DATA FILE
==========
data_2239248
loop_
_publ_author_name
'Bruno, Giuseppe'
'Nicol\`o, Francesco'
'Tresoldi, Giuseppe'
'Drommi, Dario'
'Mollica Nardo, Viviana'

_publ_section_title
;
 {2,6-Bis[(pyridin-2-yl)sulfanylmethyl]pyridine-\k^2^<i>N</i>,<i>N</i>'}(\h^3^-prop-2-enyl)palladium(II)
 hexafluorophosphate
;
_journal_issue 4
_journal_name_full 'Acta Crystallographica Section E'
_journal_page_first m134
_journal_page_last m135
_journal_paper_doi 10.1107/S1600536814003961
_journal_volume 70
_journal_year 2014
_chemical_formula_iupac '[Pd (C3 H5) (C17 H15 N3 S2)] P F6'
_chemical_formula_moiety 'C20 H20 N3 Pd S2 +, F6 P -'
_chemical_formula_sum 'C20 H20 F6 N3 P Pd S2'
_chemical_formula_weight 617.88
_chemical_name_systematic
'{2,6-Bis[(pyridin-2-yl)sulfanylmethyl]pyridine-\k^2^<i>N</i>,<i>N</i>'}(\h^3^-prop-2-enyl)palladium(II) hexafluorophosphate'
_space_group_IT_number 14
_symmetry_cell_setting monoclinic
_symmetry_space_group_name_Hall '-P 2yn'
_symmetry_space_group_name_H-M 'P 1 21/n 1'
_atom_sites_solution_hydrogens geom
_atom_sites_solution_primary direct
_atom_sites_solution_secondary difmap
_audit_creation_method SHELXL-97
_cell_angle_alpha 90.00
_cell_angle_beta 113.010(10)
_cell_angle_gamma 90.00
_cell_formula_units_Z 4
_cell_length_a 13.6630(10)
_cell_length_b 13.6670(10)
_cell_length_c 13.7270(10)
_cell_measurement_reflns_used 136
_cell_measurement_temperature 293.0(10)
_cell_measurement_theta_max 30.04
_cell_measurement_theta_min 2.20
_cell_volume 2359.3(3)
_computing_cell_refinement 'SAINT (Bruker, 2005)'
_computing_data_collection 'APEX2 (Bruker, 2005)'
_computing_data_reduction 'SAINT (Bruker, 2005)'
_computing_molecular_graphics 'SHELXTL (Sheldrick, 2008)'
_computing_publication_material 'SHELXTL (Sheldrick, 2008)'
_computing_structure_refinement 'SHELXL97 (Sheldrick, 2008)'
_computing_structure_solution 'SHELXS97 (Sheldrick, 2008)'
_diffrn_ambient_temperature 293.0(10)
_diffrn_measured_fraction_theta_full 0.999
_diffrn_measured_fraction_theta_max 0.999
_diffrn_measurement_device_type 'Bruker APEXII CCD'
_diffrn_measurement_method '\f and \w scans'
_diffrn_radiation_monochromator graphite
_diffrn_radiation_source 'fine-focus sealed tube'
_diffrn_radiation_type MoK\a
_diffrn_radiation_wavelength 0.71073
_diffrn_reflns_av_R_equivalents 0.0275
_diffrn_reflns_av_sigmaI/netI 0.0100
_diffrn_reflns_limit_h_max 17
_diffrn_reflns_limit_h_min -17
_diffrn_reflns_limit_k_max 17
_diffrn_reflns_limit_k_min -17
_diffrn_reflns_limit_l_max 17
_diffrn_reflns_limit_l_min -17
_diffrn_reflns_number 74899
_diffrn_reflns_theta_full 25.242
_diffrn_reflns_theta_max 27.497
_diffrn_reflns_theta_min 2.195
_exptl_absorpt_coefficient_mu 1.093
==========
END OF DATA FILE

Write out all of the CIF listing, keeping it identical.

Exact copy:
data_2239248
loop_
_publ_author_name
'Bruno, Giuseppe'
'Nicol\`o, Francesco'
'Tresoldi, Giuseppe'
'Drommi, Dario'
'Mollica Nardo, Viviana'

_publ_section_title
;
 {2,6-Bis[(pyridin-2-yl)sulfanylmethyl]pyridine-\k^2^<i>N</i>,<i>N</i>'}(\h^3^-prop-2-enyl)palladium(II)
 hexafluorophosphate
;
_journal_issue 4
_journal_name_full 'Acta Crystallographica Section E'
_journal_page_first m134
_journal_page_last m135
_journal_paper_doi 10.1107/S1600536814003961
_journal_volume 70
_journal_year 2014
_chemical_formula_iupac '[Pd (C3 H5) (C17 H15 N3 S2)] P F6'
_chemical_formula_moiety 'C20 H20 N3 Pd S2 +, F6 P -'
_chemical_formula_sum 'C20 H20 F6 N3 P Pd S2'
_chemical_formula_weight 617.88
_chemical_name_systematic
'{2,6-Bis[(pyridin-2-yl)sulfanylmethyl]pyridine-\k^2^<i>N</i>,<i>N</i>'}(\h^3^-prop-2-enyl)palladium(II) hexafluorophosphate'
_space_group_IT_number 14
_symmetry_cell_setting monoclinic
_symmetry_space_group_name_Hall '-P 2yn'
_symmetry_space_group_name_H-M 'P 1 21/n 1'
_atom_sites_solution_hydrogens geom
_atom_sites_solution_primary direct
_atom_sites_solution_secondary difmap
_audit_creation_method SHELXL-97
_cell_angle_alpha 90.00
_cell_angle_beta 113.010(10)
_cell_angle_gamma 90.00
_cell_formula_units_Z 4
_cell_length_a 13.6630(10)
_cell_length_b 13.6670(10)
_cell_length_c 13.7270(10)
_cell_measurement_reflns_used 136
_cell_measurement_temperature 293.0(10)
_cell_measurement_theta_max 30.04
_cell_measurement_theta_min 2.20
_cell_volume 2359.3(3)
_computing_cell_refinement 'SAINT (Bruker, 2005)'
_computing_data_collection 'APEX2 (Bruker, 2005)'
_computing_data_reduction 'SAINT (Bruker, 2005)'
_computing_molecular_graphics 'SHELXTL (Sheldrick, 2008)'
_computing_publication_material 'SHELXTL (Sheldrick, 2008)'
_computing_structure_refinement 'SHELXL97 (Sheldrick, 2008)'
_computing_structure_solution 'SHELXS97 (Sheldrick, 2008)'
_diffrn_ambient_temperature 293.0(10)
_diffrn_measured_fraction_theta_full 0.999
_diffrn_measured_fraction_theta_max 0.999
_diffrn_measurement_device_type 'Bruker APEXII CCD'
_diffrn_measurement_method '\f and \w scans'
_diffrn_radiation_monochromator graphite
_diffrn_radiation_source 'fine-focus sealed tube'
_diffrn_radiation_type MoK\a
_diffrn_radiation_wavelength 0.71073
_diffrn_reflns_av_R_equivalents 0.0275
_diffrn_reflns_av_sigmaI/netI 0.0100
_diffrn_reflns_limit_h_max 17
_diffrn_reflns_limit_h_min -17
_diffrn_reflns_limit_k_max 17
_diffrn_reflns_limit_k_min -17
_diffrn_reflns_limit_l_max 17
_diffrn_reflns_limit_l_min -17
_diffrn_reflns_number 74899
_diffrn_reflns_theta_full 25.242
_diffrn_reflns_theta_max 27.497
_diffrn_reflns_theta_min 2.195
_exptl_absorpt_coefficient_mu 1.093